Facet Syndrome

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Facet syndrome represents an irritation of the articular facets at the level of the spine. This progressive condition is often associated with a sensation of pain and generally affects the quantity and quality of movement possible.

The spine is made up of several vertebrae, intervertebral discs, ligaments, nerves and many muscles. The facet joints are small joints, covered with cartilage, that connect the vertebrae together.

Facet syndrome most often affects the lumbar or cervical region and usually happens as a result of structural changes that occur in the spine with age. Facet syndrome can be caused by inflammatory conditions, such as arthritis, or following a spinal trauma, such as a car accident or a fall.

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Structures involved

The cartilage that covers the f​acet joint​ and allows the vertebrae to move easily against each other is often involved in this condition.

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Signs & Symptoms that you may experience

Facet syndrome is multifactorial and symptoms can vary greatly from one person to another. The symptoms of facet syndrome vary depending on the region of the spine affected. At the cervical level, symptoms are generally felt at the base of the skull, neck, upper back and shoulders. At the lumbar level, symptoms are usually located in the lower back, hips, groin and behind the legs. Pain and stiffness are often present after periods of rest and are often exacerbated in the morning. Burning and tingling sensations may be felt in the area of the buttocks and legs.

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Developments

Your rehabilitation plan, health profile, fitness level and nutritional status affect the recovery time.​ I​ n most cases, you can expect a full recovery from facet syndrome. This condition can sometimes be associated with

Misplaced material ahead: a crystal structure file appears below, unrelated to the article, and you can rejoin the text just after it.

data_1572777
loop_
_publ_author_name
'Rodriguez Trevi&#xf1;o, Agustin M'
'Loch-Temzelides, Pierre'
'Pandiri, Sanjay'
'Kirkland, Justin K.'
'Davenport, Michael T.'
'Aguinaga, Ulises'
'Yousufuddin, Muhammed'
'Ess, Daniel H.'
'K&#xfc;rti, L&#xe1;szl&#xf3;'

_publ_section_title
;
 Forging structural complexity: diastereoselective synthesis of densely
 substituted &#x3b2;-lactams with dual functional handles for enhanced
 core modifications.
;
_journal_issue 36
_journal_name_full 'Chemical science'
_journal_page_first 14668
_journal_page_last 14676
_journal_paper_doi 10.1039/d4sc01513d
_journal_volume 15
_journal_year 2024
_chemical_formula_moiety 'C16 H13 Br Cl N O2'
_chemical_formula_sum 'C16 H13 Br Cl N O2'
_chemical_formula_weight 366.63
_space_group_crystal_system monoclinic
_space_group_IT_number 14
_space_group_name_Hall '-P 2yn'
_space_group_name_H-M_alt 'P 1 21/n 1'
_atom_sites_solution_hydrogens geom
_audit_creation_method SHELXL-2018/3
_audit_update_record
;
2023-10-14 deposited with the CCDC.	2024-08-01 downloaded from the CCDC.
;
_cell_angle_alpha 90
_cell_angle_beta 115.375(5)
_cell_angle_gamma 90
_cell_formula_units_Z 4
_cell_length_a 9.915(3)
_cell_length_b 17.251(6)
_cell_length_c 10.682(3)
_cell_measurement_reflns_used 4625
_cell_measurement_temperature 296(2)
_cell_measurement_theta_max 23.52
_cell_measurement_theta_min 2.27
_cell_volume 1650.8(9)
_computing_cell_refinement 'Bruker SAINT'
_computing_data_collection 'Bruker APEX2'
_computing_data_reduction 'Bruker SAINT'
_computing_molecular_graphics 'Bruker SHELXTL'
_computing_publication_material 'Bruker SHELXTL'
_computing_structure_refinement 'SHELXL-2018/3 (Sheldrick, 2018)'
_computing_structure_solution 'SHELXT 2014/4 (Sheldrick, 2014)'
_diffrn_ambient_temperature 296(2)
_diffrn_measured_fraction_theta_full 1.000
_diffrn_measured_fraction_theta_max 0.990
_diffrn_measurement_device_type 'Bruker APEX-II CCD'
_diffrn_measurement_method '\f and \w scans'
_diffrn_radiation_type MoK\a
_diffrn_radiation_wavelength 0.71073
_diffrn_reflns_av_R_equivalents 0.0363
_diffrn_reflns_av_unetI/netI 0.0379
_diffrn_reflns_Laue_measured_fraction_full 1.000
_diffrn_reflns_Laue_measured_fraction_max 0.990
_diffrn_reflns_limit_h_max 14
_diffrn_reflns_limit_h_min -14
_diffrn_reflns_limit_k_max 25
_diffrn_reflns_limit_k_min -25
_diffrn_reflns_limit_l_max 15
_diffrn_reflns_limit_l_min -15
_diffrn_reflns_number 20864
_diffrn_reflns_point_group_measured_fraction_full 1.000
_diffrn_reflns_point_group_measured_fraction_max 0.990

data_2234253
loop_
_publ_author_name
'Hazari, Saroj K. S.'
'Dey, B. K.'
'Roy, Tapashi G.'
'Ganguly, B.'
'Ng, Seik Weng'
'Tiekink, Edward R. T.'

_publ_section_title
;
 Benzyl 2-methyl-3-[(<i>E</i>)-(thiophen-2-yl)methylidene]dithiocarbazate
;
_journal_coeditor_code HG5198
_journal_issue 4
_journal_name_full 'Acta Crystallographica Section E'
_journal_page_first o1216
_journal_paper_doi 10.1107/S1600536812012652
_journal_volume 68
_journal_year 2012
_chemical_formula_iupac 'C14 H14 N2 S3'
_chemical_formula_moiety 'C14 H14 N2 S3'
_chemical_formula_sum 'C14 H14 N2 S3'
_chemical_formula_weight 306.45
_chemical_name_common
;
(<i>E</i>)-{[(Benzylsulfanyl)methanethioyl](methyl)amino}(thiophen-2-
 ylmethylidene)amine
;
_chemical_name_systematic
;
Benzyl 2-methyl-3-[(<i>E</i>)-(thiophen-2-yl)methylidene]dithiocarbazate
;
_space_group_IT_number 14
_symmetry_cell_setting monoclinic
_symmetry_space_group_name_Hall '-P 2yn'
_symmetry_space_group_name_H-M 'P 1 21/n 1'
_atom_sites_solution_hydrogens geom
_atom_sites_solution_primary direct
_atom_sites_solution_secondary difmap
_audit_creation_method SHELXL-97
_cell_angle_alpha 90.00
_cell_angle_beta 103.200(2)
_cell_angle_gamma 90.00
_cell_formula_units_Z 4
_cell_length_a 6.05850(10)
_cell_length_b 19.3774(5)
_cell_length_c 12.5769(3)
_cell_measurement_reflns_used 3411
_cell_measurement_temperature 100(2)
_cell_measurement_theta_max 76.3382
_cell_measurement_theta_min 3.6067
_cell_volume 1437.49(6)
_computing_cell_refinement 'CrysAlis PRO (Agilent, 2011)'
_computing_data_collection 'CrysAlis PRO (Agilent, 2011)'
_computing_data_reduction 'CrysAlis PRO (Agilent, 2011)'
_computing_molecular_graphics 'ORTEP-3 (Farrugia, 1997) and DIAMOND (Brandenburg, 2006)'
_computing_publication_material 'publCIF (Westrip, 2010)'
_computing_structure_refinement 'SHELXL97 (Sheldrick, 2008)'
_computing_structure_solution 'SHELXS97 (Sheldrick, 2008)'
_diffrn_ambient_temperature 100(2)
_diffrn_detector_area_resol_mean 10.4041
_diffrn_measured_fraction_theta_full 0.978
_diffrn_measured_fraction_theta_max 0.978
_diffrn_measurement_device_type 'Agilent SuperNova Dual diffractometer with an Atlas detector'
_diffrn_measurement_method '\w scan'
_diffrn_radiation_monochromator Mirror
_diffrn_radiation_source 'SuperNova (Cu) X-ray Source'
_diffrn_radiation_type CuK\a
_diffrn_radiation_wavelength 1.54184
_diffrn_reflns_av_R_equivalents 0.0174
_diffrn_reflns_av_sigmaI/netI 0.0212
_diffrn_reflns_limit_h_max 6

osteoarthritis, which is a chronic condition that cannot be cured. An active lifestyle and a rehabilitation plan may however slow the progression of this condition and make it easier to manage the symptoms. As a general rule, it can take a few months before you can return to a functional level. In cases of long-standing facet syndrome, the pain may sometimes resurface with no real cause or identifiable false movement and then subside with a return to an active lifestyle.

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▶​ ​WHAT TO DO

Early Stage

Relative rest is a good way to protect your facet syndrome and prevent your condition from getting worse, but it is important to avoid over-protecting it. A few days of rest by reducing activities that cause pain may be necessary. A quick return to your daily activities, light cardiovascular exercises that do not cause pain and exercises to strengthen your lumbar and abdominal stabilizer muscles will allow for a better recovery.

Rehabilitation

Follow your therapist’s advice. This will help you manage the various stages of the healing process and increase the odds of successful rehabilitation. Your therapist will accompany you during your personalized rehabilitation program to regain your joint range of motion, your strength and muscular endurance of the spinal region involved and your functional state.

▶ ​WHAT TO AVOID

Do not rely solely on a passive treatment approach. Each phase of the rehabilitation process is important. Patients who actively participate in their treatment plan tend to recover more quickly. Remember that pain is not always a good indicator of tissue damage. As soon as you feel better and the pain is well under control, introduce, in collaboration with your therapist, cardiovascular and strength-building exercises based on your tolerance.

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